Highlight from the Collections: The Lafayette Medals

By Evan McDonagh, Library Assistant

Visitors to the MHS will not be surprised to learn that the Society holds an extensive records collection on early American history. On paper and film alone, the Society houses more than fourteen million pages of manuscripts, approximately 120,000 images, more than 10,000 broadsides, and over 2,500 maps among a plethora of books and other items.[1] However, the MHS also possesses a wide range of unconventional American artifacts, many of which receive less visibility than the more prominent paper records. The Society’s numismatic holdings provide one such example.

As defined by Meriam-Webster dictionary, numismatics refers to “the study or collection of coins, tokens, and paper money and sometimes related objects (such as medals).” The Society holds a plethora of coins, tokens, and medals, with medals’ being of particular interest.

Beginning shortly after the end of the Revolutionary War, the production of medals and tokens bearing the likenesses of prominent heroes and political figures cemented and reinforced the developing American mythos. Likewise, collecting these special coins, tokens, and medals became a means of demonstrating individual patriotism and of flexing one’s status and means.

Left to right: An 1825 General Lafayette, Companion of Washington silver medal. The visible side depicts a radiant sun flanking two monuments; a globe labeled USA and an eagle sit between them. A Lafayette medal in the MHS collections. The inscription reads ‘Aux Intrepides Citoyens de Paris.’ An 1830 Lafayette The Hero tin medal. The visible side depicts the right-facing profile of Lafayette; the opposing side shows the profile of the French king Louis Philippe I surrounded by two concentric circles.

Patriotic artisans found a popular subject in the Revolutionary War hero Gilbert du Motier, Marquis de Lafayette. Born on 6 September 1757 in Chavaniac, France as the orphaned son of a French aristocratic family, Lafayette traveled to the rebelling American colonies in July 1777 to obtain glory as a revolutionary fighter. Despite his lack of experience, the young soldier quickly won the friendship of George Washington. Lafayette earned distinction and fame for his actions at the Battle of the Brandywine in 1777, Barren Hill in 1778, and his successful campaigns against British commanders Benedict Arnold and Lord Charles Cornwallis in 1781.

By the war’s end, Lafayette had attained nationwide fame, so much so that several states named him an honorary citizen during a 1784 visit. Lafayette’s youth and reputation marked him as an ideal figurehead and symbol for Revolutionary War medals and tokens.[2]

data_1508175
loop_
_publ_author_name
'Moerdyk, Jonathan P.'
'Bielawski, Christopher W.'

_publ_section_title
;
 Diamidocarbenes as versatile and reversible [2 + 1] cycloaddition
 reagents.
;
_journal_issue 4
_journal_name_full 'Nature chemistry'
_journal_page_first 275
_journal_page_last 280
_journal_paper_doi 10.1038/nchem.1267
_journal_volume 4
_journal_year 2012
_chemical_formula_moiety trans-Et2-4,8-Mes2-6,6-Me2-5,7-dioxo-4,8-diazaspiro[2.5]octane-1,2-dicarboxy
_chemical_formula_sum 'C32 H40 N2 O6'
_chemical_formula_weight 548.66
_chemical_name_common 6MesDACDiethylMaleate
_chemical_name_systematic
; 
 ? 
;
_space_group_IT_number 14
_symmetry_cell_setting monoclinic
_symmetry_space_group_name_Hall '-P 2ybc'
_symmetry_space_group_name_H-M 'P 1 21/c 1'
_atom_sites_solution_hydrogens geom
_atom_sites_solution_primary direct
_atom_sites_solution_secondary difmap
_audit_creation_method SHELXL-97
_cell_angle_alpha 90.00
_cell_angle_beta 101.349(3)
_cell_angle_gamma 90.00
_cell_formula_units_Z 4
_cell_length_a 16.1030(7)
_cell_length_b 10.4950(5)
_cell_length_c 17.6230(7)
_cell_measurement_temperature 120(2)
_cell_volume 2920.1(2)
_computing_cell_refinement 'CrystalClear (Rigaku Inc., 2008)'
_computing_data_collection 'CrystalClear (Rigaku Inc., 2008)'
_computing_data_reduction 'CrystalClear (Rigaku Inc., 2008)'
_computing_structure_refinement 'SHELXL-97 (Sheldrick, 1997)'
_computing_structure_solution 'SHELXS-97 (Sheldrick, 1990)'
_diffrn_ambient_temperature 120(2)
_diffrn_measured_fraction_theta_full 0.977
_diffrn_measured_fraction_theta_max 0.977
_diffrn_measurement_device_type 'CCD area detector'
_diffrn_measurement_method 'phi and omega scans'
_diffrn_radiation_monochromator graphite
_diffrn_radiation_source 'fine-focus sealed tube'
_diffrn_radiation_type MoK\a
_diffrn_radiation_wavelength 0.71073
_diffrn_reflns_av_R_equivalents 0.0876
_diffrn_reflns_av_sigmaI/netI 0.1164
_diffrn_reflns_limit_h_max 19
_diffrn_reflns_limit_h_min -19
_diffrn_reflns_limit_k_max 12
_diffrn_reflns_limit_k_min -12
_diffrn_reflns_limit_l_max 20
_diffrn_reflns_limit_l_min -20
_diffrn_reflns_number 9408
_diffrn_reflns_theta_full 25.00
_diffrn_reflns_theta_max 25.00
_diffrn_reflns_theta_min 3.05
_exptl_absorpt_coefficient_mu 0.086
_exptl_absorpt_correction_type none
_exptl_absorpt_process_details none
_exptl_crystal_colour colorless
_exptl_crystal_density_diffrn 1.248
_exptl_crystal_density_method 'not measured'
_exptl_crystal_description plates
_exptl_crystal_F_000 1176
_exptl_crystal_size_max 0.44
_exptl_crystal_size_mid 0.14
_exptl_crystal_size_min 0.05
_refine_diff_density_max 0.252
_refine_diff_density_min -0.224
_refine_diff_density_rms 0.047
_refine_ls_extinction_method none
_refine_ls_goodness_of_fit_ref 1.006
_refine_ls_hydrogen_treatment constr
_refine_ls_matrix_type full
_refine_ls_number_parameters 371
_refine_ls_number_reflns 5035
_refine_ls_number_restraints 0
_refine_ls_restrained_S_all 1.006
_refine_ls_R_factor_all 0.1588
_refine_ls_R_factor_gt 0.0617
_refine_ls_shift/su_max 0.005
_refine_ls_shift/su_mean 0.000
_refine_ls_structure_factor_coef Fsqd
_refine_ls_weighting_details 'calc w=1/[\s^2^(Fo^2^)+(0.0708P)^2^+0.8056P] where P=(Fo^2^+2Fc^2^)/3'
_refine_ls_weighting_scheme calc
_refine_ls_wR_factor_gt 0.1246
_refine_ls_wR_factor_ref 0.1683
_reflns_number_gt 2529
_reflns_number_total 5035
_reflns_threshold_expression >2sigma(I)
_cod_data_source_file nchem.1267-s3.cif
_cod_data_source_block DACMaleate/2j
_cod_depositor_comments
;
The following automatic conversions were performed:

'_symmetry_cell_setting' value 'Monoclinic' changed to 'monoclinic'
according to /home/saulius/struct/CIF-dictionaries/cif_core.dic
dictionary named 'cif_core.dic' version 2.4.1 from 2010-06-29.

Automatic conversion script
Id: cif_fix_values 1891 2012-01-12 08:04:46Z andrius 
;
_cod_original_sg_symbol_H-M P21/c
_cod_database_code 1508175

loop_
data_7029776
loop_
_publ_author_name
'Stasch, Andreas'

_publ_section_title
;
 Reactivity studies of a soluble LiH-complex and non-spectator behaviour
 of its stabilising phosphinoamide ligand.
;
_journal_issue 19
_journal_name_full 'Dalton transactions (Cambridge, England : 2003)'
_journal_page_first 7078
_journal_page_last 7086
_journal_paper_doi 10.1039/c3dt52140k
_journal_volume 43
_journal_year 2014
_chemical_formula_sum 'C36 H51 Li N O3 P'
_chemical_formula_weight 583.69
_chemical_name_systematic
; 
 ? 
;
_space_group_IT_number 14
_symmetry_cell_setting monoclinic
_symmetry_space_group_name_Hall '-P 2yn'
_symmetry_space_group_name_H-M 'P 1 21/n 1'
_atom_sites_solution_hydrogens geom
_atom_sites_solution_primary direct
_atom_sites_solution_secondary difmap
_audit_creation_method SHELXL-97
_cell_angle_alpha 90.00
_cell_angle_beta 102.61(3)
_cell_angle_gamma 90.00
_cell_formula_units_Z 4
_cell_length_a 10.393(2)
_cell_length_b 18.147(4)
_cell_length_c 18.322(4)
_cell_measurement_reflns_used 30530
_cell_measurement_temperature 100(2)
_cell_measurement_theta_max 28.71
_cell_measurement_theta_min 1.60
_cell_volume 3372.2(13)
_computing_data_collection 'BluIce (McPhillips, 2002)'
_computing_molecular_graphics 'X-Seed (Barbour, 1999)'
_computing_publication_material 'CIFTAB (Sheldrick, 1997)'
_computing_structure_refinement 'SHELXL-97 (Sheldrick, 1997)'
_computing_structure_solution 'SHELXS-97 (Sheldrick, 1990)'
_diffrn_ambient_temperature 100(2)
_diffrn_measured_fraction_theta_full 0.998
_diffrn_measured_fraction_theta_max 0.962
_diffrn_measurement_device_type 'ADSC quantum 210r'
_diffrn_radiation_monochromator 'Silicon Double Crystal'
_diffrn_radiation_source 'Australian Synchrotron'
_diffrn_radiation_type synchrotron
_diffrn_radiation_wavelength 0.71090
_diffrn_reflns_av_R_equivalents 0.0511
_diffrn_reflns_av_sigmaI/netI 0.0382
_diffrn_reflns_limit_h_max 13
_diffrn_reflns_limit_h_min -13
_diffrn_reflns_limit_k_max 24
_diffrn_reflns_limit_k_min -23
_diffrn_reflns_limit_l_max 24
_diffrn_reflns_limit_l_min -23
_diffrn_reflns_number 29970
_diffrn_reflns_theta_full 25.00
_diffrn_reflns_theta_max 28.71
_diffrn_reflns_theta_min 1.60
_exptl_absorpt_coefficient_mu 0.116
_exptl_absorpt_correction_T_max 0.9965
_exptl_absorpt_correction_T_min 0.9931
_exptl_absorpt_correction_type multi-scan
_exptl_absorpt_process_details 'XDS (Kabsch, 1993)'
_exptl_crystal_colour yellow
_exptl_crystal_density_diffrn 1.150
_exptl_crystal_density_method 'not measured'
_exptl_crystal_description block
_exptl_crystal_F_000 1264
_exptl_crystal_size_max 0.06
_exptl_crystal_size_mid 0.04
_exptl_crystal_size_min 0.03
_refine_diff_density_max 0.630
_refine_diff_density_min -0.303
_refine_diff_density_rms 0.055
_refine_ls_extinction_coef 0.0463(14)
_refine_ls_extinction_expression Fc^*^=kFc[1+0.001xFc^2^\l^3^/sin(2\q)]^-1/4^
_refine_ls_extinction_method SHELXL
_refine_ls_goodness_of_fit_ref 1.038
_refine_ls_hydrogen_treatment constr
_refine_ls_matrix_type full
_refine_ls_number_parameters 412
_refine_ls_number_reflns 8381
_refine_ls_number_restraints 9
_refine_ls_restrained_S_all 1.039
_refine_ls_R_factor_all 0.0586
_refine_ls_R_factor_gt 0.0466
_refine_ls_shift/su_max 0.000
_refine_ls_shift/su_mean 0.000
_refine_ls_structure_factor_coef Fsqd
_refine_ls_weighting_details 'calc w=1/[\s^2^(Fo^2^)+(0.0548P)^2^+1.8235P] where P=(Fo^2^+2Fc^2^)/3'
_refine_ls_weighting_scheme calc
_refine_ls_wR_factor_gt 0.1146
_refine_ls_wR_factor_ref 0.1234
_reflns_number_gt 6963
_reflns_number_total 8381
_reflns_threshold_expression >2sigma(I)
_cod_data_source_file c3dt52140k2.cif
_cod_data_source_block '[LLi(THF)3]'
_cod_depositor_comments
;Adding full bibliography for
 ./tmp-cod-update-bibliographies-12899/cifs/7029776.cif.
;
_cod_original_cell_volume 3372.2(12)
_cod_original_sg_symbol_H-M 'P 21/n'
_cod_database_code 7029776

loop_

A 1789 ‘Vivre libre ou mourir’ Lafayette silver octagonal medal. On the left is a left-facing military bust of Lafayette. The image on the right depicts the coat of arms of Paris.

In the present day, the MHS has the good fortune to hold a number of Lafayette medals dating from the Revolutionary War to the late 19th century. Many of these medals come from the collection of William Sumner Appleton, Sr., a wealthy Boston resident in the late 19th century. Appleton specialized in the preservation of historic homes, but American coins and medals ranked high among his other interests. Upon Appleton’s death, his estate split up his numismatic collection, and though it sold a majority of the coins, the “Americana” part of the collection – U.S. colonial and federal coins and U.S. and personal medals – found its way to the MHS in 1905. Other Lafayette medals entered the collection in the following decades.

A 1934 Lafayette medal produced by the American Friends of Lafayette to celebrate the centenary of the general’s death. The medal depicts themes of peace and war.

The Lafayette medal collection showcases a method by which Americans have left their history and mythos to the future. Even during the 19th and 20th centuries, the production of new Lafayette medals saw the celebration of the general and of American patriotism go hand in hand. This 1934 Lafayette medal (above), produced by the American Friends of Lafayette to celebrate the centenary of the general’s death, demonstrates this dichotomy. Lafayette walks past a pillar labeled “America’s Adopted Son,” a reflection of Lafayette’s French roots and the mythos of the great American melting pot. Meanwhile, the depiction of the sword and olive branch, of war and peace, reflects the symbology present on the Great Seal of the United States.[3]

seal of the United States
The Great Seal of the United States, first designed in 1782 by Secretary of the Continental Congress Charles Thomson.

The Lafayette medals serve as a portable, collectible reminder of the American experiment. Their inclusion in the Society’s collection alongside other numismatic items and artifacts speak to the plethora of ways in which Americans have chosen to remember and to commemorate their history.

[1] Massachusetts Historical Society. “Our Collections.” Accessed July 27, 2022. https://www.masshist.org/collections/our-collections.

[2] Leepson, Marc. “Marquis de Lafayette.” Britannica. Accessed July 27, 2022. https://www.britannica.com/biography/Marquis-de-Lafayette.

[3] National Museum of American Diplomacy. “The Great Seal.” Accessed July 29, 2022. https://diplomacy.state.gov/exhibits/explore-online-exhibits/the-great-seal/.